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12
Now you will need some nice blue edged vulturine Guinea fowl hackles. If you are not lucky enough to have a skin you can purchase the hackles in packs of ten in different sizes.

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13
Choose two blue edged hackles of the same size for the sides of the fly. Strip off any down from the lower part of the stem.

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14
Now tie inn one hackle each side of the tail as shown.

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15
These should be balanced on each side of the fly.

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Now select a longer slimmer hackle for the topping.

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This should be approximately one third longer than the side hackles and tied in centre top.

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18
Once again make sure that it is balanced centre and top.

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Once again a UV2 dyed hackle.

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20
Select and prepare a large regular guinea fowl hackle.

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21
Tie in and wind on as a regular wet fly collar.

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22
Select two long Amherst pheasant tail fibre’s for the horns, these are tip dyed blue.

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23
Tie these in one each side in-between the sides and topping.

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24
Select some nice large Jungle cock hackles.

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25
Choose and prepare two large hackles of the same size for the cheeks.

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Secure these horizontal in line with the hook shank one each side over the Vulturine hackles.

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27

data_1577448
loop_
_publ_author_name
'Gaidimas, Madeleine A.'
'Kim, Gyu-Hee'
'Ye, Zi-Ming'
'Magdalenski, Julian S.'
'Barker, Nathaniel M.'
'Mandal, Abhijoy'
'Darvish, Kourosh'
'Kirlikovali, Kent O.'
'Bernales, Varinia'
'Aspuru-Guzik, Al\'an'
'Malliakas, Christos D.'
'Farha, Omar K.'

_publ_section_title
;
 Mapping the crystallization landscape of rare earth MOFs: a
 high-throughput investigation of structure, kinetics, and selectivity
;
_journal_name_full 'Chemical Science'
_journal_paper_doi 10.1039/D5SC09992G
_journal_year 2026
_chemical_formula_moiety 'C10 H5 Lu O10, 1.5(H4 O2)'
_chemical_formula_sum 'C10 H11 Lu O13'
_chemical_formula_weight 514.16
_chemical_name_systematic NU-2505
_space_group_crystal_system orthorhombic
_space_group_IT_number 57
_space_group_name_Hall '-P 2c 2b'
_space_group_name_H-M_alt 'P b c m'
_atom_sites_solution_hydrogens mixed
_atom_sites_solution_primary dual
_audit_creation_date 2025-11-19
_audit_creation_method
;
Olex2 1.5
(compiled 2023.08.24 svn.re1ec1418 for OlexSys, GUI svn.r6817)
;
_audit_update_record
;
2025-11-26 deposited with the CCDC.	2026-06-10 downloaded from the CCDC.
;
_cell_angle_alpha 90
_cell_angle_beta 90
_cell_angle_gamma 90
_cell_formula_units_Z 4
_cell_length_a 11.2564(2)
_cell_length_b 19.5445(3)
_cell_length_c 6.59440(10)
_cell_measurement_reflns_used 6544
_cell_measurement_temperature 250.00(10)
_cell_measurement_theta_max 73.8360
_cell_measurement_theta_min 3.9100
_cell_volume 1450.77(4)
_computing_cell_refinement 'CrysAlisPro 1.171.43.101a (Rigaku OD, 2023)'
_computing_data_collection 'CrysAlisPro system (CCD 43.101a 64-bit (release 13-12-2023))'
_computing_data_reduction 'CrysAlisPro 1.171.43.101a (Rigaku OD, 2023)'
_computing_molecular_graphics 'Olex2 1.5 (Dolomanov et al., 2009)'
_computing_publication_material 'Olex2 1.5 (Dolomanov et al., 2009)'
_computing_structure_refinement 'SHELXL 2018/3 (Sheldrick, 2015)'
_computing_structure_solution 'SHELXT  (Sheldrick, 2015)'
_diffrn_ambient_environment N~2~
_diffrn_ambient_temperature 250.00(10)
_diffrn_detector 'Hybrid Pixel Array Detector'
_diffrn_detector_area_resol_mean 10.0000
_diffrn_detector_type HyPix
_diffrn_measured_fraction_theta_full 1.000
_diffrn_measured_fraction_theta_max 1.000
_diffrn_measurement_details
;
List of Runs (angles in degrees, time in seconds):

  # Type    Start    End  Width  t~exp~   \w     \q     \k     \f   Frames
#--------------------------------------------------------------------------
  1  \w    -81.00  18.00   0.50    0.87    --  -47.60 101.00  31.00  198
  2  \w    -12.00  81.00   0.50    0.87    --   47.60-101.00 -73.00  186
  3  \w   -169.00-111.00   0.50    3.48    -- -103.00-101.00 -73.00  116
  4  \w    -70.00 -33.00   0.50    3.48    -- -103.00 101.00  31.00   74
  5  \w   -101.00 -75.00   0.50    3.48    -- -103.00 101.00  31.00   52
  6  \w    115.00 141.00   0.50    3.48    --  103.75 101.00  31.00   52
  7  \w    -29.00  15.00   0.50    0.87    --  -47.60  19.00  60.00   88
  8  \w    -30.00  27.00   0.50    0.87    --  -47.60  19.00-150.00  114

Once all is secure you can whip finish and remove your tying thread.

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28
Finish off by giving the head a couple of coats of black varnish and your salt water classic is done.

Partidge caddis emerger

 

A real quick and simple pattern that works wonders under caddis hatches, pulled long and slow just under the surface. Have a great Sunday Friends!

Thanks for watching and please remember to subscribe to the feather benders You Tube channel, your help and support in keeping the channel going is greatly appreciated:

https://www.youtube.com/channel/UCYb8DCVlYijoCYgvx_v2EuQ

Feather Benders past and present part 1

A Little but heart felt tribute to fly tyers of the world who I have crossed paths with and had a friends over the past 30 + years. Who have inspired and carried our craft onward and beyond…

There are hundreds more, that I unfortunately haven’t photographed, if you are a fly tyer and you have a photo of me with you please send me a copy.

I thank you all for your inspiration and dedication.

The Amorous Gammarus.

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Have a love filled weekend fellow feather benders !

Just a Green Highlander

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Have a great Thursday Fishy friends…